*The main source for this Advent reflections series was the book Truly Our Sister: A Theology of Mary in the Communion of Saints, by Elizabeth A. Johnson.
*This reflection series was initially published by Tau Center, a spirituality ministry of the Wheaton Franciscans.
Miriam (the Hebrew version of the name Mary), the mother of Jesus, comes to mind every Advent season as the one who cooperated with God to change the world. She is the most celebrated female figure in the Christian tradition and well known throughout the world beyond this one religion (Johnson, 2003, p. 3). Though most theologians did not mention Miriam in the first 300 years after Jesus’ life on earth, the study of Scripture, archaeological research, and other sources help reveal to us who this woman was.
Over time a theology has developed around Miriam that upholds her, in some circles, to be almost a Goddess. Teachings about her — having been conceived without sin, or being physically a virgin for life, or having been bodily assumed into heaven upon her death — are highlighted and set her apart from everyday people. While this reverence for her can represent a lovely devotion, it can also make the very real story of her historical life on earth less accessible to us.
Rather than only exalt her as exceptional, let us also embrace Miriam as an example of one who makes tangible for all of us the capacity to live full of grace (p. 23). In this reflection series we will seek to explore the historical Miriam and, in that context, consider the relationships she held. By exploring Miriam’s relationships, perhaps we’ll gain awareness about our formative associations and find inspiration to contemplate where we too are being invited into collaboration with God.
The First Week of Advent — Miriam’s Relationship to Herself:
Miriam was a human being, a fascinating woman, on a spiritual journey. She is an an ancestor of ours in faith, who, like all of us, lived between challenge and grace. To understand some aspects of Miriam’s relationship to herself, we can look at the title bestowed on her as Virgin Mary.
The original definition of the term virgin did not mean one who has never had sex (Johnson, 2003, p. 31). Instead, as revealed in mythology, a virgin was someone with a quality of spiritual purity. The archetypal view of virginity denotes that a virgin was a person aware of their intrinsic value with a strong sense of autonomy. A virgin did not need to be validated by marriage or children, rather she relied on her own inner authority. By the fact that Miriam was given the title of virgin, we can imagine she knew her worth, paying little attention to identity or status.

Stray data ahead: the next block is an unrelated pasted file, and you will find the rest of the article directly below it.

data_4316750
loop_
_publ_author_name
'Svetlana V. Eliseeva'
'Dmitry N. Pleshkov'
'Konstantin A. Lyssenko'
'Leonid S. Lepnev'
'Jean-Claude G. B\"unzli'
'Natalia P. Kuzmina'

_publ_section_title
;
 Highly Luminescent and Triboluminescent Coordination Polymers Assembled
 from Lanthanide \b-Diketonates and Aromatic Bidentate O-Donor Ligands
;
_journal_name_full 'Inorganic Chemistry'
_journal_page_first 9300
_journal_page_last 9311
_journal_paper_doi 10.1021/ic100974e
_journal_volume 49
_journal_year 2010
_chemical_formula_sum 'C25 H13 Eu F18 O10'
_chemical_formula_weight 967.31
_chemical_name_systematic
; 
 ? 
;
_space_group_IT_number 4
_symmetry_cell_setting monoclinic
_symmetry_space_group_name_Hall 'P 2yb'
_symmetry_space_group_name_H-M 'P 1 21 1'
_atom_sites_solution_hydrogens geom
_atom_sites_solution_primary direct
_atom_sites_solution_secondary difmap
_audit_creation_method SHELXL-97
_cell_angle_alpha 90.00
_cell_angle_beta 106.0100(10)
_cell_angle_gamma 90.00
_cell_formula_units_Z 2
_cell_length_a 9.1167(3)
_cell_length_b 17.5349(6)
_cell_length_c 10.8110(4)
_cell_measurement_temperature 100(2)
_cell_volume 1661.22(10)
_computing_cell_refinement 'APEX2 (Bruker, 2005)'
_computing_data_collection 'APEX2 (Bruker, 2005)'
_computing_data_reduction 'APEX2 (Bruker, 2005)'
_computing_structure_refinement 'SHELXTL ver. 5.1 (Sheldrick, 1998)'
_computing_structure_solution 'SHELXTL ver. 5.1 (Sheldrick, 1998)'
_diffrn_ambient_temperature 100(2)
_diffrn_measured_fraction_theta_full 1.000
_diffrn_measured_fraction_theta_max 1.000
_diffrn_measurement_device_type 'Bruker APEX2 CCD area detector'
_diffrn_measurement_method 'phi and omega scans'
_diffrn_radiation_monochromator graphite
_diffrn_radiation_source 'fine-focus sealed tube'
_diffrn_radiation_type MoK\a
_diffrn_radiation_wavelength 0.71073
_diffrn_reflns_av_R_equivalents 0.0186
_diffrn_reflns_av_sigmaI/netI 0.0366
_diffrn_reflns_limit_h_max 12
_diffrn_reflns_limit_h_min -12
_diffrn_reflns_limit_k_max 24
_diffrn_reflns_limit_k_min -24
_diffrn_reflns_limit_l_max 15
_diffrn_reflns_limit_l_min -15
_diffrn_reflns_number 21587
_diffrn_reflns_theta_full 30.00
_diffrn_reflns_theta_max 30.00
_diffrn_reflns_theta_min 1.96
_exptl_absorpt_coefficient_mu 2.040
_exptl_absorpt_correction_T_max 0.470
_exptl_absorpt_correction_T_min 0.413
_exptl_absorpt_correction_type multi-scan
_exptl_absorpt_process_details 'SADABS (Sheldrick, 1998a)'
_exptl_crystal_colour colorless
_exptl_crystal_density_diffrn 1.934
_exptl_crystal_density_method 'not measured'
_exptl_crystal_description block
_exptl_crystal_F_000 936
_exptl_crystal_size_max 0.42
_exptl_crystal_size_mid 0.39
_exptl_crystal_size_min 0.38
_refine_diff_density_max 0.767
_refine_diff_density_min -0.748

Miriam’s relationship to herself is further revealed in the annunciation, wherein she receives an angelic line of communication with God. The angel Gabriel shares with her the plan and Miriam listens. We can envision her to be mentally tough and confident, someone who, in the words of Johnson paraphrasing Pope Paul VI, , “…had the wits to question back when the angel addressed her…” (p. 133). Then Miriam, without seeking external permission to respond, stands in her own dignity and courage to assert her agreement. She uses her voice and trusts her experience.
Through Miriam’s self-command as revealed in Scripture, and the many titles of honor given to her throughout centuries, we gather that this was a woman who had a well built relationship to herself. We see in her story how she accepts tremendous uncertainty with a firm understanding of who she is. Healthy self-love is required for such a path.
Point of Reflection: When considering Miriam’s relationship to herself, to which of these attributes can I relate? Are there any I seek to further develop?
A quality of spiritual purity… An awareness of my intrinsic value… A strong sense of autonomy… The ability to rely on my own inner authority… A knowingness of my worth… Mental toughness… Confidence… Wit… A recognition of my personal dignity… Courage… Assertiveness… The power of using my voice… Trust in my own experience… The capacity to accept uncertainty… A healthy self-love…
What is one way I can improve my relationship to self?
May you be inspired!
Use this link to read the PDF of this piece from Tau Center: Introduction & Miriam's Relationship to Herself
Reference for this reflection:
Johnson, E. (2003). Truly Our Sister: A Theology of Mary in the Communion of Saints. The Continuum International Publishing Group.